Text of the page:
You’ll still want to include some lean protein such as chicken, turkey, fish, eggs, and/or dairy products.
The night before the race or long run, you may want to eat a meal such as grilled chicken breast, some light veggies, pasta with marinara sauce, and bread. You’ll want to test out your night before meal and find what works best for you.
Pre-Workout Breakfast Ideas
The morning of a race or long run you’ll want to consume something easy to digest and high in carbohydrates such as bread, bagel, low-fiber fruits or fruit juice, dairy products (if that sits well with you), cereal, etc.
You may want to include a little bit of lean protein or a little bit of fat to keep you full and satisfied longer, but nothing that sits too heavy or causes you any GI issues.
Examples of pre-workout breakfast ideas:
- Wheat or white bagel or bread + peanut butter + banana + low-fat milk
- Oatmeal with some nuts or nut butter + berries + cinnamon
- Fruit smoothie such as strawberry, banana, pineapple + Greek yogurt + almond milk
- Sweet potato + almond butter + low-fat milk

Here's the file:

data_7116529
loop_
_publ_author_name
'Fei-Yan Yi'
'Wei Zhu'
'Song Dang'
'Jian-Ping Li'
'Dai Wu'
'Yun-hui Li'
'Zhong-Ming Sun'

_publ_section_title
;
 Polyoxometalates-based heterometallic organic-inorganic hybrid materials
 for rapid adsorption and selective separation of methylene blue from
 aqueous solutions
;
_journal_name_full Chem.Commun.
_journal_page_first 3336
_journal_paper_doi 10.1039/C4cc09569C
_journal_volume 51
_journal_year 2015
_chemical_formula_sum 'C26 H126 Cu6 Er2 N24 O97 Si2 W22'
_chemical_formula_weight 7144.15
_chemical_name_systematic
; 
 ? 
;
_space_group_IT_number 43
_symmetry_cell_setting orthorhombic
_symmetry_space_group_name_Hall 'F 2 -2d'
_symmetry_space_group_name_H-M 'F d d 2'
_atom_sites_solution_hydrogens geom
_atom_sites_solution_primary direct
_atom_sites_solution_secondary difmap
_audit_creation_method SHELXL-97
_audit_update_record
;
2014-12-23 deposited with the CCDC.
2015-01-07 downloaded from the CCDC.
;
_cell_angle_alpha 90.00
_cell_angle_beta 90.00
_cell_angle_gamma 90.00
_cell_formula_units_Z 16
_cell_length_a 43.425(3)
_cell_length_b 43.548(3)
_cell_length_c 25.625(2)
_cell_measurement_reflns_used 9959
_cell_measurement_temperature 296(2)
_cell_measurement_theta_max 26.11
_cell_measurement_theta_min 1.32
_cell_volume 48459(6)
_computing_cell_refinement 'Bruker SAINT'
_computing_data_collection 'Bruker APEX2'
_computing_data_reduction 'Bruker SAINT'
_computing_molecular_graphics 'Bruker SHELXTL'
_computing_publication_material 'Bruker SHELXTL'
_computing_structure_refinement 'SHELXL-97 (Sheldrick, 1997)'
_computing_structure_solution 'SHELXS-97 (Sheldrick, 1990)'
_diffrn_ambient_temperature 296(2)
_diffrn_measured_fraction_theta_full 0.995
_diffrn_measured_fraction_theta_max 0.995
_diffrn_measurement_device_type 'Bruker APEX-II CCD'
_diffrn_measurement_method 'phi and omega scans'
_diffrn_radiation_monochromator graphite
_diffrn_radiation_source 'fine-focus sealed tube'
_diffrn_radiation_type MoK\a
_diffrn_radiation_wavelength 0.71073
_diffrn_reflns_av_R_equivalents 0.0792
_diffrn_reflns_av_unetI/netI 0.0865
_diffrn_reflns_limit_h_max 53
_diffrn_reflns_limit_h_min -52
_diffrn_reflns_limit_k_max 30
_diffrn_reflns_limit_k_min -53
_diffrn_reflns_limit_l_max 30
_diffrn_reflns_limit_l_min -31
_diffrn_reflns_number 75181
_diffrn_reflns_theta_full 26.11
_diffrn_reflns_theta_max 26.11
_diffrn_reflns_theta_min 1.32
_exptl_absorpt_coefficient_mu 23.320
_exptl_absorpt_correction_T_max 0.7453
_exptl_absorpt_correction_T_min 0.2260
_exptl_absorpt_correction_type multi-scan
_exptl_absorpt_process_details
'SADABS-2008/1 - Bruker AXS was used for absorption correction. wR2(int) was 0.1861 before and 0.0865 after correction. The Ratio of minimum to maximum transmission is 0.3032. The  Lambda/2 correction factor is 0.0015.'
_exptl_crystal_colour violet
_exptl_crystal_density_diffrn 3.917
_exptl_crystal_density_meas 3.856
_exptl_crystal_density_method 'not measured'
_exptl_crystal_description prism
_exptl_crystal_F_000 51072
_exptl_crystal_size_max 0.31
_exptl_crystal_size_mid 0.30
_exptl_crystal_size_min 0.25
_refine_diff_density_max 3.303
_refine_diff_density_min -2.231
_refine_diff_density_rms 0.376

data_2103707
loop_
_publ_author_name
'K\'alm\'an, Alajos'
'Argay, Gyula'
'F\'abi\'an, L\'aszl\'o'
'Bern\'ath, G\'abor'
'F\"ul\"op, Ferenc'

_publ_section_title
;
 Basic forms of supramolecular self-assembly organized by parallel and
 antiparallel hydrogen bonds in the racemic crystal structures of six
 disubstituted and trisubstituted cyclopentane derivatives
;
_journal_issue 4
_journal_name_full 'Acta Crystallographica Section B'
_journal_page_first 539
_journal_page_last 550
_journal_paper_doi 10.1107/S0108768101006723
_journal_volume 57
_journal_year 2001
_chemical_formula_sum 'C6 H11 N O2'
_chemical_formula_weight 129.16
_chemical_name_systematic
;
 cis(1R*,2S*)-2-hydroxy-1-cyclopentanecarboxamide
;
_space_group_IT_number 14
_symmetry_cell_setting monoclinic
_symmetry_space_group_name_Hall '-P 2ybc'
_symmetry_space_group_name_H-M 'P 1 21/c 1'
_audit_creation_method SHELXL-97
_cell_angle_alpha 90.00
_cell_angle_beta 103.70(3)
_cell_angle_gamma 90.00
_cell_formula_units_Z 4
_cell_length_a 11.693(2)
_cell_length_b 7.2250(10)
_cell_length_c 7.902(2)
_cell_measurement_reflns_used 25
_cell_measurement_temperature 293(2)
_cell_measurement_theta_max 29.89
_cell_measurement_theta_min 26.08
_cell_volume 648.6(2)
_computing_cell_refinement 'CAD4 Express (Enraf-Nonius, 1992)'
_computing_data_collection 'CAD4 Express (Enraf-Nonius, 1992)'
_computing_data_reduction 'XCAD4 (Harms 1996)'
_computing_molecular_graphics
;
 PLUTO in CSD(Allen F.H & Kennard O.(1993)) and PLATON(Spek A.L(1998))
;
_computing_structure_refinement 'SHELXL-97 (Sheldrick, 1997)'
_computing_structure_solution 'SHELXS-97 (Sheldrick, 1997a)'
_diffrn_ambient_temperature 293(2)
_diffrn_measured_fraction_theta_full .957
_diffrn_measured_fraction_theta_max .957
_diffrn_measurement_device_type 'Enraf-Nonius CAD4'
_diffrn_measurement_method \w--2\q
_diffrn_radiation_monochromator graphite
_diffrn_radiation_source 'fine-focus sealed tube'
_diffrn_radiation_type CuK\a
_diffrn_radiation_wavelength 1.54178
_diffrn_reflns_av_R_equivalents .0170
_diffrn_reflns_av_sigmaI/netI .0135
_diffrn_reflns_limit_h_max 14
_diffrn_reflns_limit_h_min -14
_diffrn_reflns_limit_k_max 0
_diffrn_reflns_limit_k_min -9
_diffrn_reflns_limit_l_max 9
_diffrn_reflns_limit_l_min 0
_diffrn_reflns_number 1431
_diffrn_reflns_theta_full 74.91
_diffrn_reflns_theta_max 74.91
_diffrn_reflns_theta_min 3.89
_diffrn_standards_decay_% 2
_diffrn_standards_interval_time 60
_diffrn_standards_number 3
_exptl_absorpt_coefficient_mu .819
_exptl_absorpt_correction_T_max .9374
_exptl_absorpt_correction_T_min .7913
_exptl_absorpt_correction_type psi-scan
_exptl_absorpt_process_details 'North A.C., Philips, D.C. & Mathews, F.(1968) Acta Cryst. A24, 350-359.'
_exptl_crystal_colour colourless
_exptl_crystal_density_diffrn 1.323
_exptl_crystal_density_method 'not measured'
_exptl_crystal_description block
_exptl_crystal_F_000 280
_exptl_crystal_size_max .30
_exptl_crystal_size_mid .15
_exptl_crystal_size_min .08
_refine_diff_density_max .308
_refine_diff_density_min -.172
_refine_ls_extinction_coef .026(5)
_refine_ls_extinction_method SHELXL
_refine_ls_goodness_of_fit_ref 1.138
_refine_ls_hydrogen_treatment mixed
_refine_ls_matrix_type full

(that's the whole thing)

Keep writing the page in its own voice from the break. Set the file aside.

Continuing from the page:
- Yogurt parfait with fruit & granola
Again, you’ll want to experiment with this pre-workout meal or snack during training to find what works best for you and doesn’t cause any GI issues.
If you feel unable to eat breakfast prior to early morning exercise, consuming ~30 grams of easily digested carbohydrate (e.g., banana, carbohydrate gel, or sport drink) 30 minutes before exercise may improve performance and energy.
General Pre-Workout Fueling Guidelines(3) include:
|Timing Before Exercise (Hours)||Carbohydrate (g/kg body weight)|
For example, a 150-lb. athlete is about 68kg (150/2.2). So 4 hours before exercise, they would aim to consume up to 272g of carbohydrates. But if they were eating closer to exercise, such as 1 hour before, they would aim to consume less, such as up to 68g of carbohydrates.
Post-Workout Snack/Recovery Ideas
Post workout, we need to look at nutrition for recovery. This is ideally going to include carbohydrates, protein, and fluids. The goal is to refuel, rebuild, and rehydrate post-workout.